This post was written by Alex Khurgin.
Beware the “senior-spring” fallacy! It is NOT the case that you can “stop working” after submitting your college applications or even after being admitted to a college early-action or early-decision. Remember that almost all colleges do request your final transcript before you ship off to campus in the fall. And sometimes, the college will rescind an offer of admission based on this final transcript. A report published by the National Association for College Admission Counseling reveals that in 2007 over one-third of colleges and universities rescinded some offers of admission, and two-thirds of those schools did so in response to falling—not just failing—grades.
An engineer at Knewton relates the cautionary tale of a friend and high school classmate: “Timmy—not his real name—got into Williams College early decision, and had his life planned out: major in history, go to law school, then sip cocktails from a porch in Westchester into his golden years. But not wanting to burn out, Timmy decided to take a nice break, enough of one that his grades dropped from A’s to C’s and D’s, and Williams revoked his admission. He was forced to attend a regional campus of a much less prestigious institution.”
This is not an unusual case. Knowing that some percentage of students who are offered admission will not accept, most colleges keep a waitlist of qualified applicants who would be quite happy to replace an admitted student who chooses to go elsewhere—or one whose grades drop so far that he or she is no longer welcome to attend. More competitive schools with better waitlists—like Williams—are especially sensitive to such fluctuations in GPA.
Because letters of revocation might not be mailed until July or August, after final grades are submitted, revoked students are often left with only a few, unsatisfying options. Understandably, admissions counselors do not want to leave students, even pronounced senior slumpers, out to dry. Thus, to shield slacking teens from the profound shock and embarrassment of having their admission rescinded, some schools opt to send “letters of expectation,” rather than revocation, to call out students whose performance has suddenly dipped or who have taken on noticeably weaker courseloads than in previous academic periods; other underperformers are placed on academic probation as freshmen. Though this sounds like a slap on the wrist in comparison to being rescinded, trust us, you don’t want the threat of expulsion weighing you down the first semester of college—students freak out enough during finals without having to worry about spending the following year at the University of Your Childhood Bedroom.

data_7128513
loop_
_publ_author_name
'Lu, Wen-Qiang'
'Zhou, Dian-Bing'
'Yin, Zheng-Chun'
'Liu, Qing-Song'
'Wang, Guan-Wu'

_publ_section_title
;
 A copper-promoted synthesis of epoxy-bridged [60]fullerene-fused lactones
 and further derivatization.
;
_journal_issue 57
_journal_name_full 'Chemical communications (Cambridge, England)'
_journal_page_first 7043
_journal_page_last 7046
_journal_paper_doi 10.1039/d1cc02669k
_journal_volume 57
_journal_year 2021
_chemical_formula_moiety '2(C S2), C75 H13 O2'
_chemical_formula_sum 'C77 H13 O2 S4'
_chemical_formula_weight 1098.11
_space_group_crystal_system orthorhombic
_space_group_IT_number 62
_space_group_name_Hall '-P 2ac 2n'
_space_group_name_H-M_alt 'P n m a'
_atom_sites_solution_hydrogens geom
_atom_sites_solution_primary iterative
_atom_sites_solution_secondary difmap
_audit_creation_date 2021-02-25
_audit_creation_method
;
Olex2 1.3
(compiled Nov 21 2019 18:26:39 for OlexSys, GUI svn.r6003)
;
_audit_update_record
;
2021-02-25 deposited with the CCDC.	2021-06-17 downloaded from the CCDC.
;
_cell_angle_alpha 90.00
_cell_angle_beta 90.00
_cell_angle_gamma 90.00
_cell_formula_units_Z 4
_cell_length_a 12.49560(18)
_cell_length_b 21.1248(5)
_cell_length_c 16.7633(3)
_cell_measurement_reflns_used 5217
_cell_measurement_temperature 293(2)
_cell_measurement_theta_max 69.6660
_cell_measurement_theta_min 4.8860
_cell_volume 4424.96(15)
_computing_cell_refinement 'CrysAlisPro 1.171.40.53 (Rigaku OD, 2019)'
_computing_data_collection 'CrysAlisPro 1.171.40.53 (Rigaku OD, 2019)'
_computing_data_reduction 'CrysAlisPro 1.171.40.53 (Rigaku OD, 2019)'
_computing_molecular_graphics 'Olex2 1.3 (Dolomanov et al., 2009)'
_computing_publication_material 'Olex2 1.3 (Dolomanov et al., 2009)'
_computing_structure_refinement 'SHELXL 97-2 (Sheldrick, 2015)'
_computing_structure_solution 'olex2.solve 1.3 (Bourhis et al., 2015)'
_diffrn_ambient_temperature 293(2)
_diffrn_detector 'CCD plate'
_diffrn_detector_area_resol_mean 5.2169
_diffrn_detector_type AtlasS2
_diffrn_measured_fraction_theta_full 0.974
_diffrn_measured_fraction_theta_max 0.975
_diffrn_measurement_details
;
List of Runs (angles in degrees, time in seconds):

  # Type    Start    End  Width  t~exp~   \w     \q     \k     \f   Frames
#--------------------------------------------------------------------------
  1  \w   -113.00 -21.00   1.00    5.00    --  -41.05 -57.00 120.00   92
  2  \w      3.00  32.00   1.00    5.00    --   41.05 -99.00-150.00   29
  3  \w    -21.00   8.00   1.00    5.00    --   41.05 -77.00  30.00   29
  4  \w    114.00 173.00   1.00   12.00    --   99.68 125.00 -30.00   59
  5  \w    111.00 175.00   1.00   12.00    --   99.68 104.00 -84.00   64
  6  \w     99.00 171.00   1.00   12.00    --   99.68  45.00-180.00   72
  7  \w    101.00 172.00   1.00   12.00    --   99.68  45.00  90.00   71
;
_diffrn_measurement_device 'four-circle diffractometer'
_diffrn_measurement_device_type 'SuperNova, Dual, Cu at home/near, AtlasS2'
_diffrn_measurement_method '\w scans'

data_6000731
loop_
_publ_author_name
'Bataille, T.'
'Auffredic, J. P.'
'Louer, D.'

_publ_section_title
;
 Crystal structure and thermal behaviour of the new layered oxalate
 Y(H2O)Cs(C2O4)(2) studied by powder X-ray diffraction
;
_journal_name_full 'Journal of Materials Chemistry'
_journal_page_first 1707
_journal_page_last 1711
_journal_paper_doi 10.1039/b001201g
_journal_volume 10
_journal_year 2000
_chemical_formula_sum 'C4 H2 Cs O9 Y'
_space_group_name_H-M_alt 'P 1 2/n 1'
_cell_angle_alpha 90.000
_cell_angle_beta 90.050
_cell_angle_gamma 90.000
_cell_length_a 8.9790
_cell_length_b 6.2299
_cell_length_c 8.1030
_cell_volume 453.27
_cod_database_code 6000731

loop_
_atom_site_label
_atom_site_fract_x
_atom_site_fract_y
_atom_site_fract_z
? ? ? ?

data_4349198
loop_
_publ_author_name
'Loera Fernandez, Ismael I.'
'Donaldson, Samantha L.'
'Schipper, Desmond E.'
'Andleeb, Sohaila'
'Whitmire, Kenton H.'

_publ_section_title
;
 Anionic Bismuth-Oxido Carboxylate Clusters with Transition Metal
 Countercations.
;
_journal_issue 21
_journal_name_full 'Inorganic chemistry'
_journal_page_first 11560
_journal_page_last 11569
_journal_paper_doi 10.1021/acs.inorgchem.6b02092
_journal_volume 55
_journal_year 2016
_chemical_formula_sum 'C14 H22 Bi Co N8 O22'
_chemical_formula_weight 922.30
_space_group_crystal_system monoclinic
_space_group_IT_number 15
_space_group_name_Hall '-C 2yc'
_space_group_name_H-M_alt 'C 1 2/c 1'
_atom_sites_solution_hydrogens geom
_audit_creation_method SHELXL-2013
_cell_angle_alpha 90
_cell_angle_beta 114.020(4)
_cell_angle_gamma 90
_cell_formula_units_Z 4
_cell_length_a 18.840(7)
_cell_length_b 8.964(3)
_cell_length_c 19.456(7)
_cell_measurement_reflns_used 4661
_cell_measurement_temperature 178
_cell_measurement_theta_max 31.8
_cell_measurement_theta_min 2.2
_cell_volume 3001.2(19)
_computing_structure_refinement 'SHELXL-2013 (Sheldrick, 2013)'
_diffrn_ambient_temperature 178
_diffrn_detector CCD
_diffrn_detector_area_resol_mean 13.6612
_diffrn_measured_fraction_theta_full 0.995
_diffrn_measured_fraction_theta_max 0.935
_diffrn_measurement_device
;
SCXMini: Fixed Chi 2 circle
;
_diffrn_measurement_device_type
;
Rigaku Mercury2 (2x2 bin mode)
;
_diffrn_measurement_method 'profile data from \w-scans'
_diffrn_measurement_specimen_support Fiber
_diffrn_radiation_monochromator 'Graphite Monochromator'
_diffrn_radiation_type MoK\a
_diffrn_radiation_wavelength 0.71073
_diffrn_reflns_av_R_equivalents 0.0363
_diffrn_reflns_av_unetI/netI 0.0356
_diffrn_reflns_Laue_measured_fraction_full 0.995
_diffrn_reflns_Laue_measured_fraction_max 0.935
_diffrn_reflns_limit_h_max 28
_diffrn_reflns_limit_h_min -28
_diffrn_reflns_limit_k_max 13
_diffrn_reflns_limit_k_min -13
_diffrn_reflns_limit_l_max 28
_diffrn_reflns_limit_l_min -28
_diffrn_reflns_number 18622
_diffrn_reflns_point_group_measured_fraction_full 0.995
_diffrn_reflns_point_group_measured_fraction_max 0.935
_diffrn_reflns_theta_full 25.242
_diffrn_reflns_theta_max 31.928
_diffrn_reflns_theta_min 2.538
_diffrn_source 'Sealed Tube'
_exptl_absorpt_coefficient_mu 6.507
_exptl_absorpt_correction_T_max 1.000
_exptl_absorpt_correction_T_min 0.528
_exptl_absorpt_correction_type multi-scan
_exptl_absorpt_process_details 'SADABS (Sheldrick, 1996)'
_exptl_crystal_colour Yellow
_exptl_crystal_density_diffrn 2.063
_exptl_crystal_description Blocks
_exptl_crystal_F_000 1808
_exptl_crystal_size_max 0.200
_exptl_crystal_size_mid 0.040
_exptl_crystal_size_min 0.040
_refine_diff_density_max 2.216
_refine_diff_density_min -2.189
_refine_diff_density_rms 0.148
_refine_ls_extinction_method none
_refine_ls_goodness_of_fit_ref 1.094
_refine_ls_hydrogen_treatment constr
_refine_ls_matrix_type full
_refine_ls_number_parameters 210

Admissions counselors understand that the year leading up to the college application process is hectic and stressful and that blowing off classes to spend more time with friends is a sweet release. But it’s artificial sweetener compared to the real, cane sugar of attending the college of your dreams with hard-working, like-minded others. Take inspiration from a Knewton content developer’s success story, a testament to senior-year perseverance: “I was accepted to my first choice school, Oberlin College, after having been deferred early decision, by not slacking off during my senior year. After getting deferred, I became extremely determined to prove myself, signing up for additional AP classes in non-standard subjects like psychology and economics for my 2nd semester and asking more or less everyone I knew to write me a recommendation. One way or another, this all convinced Oberlin to take a chance on me, a decision neither the school nor I have regretted ever since.”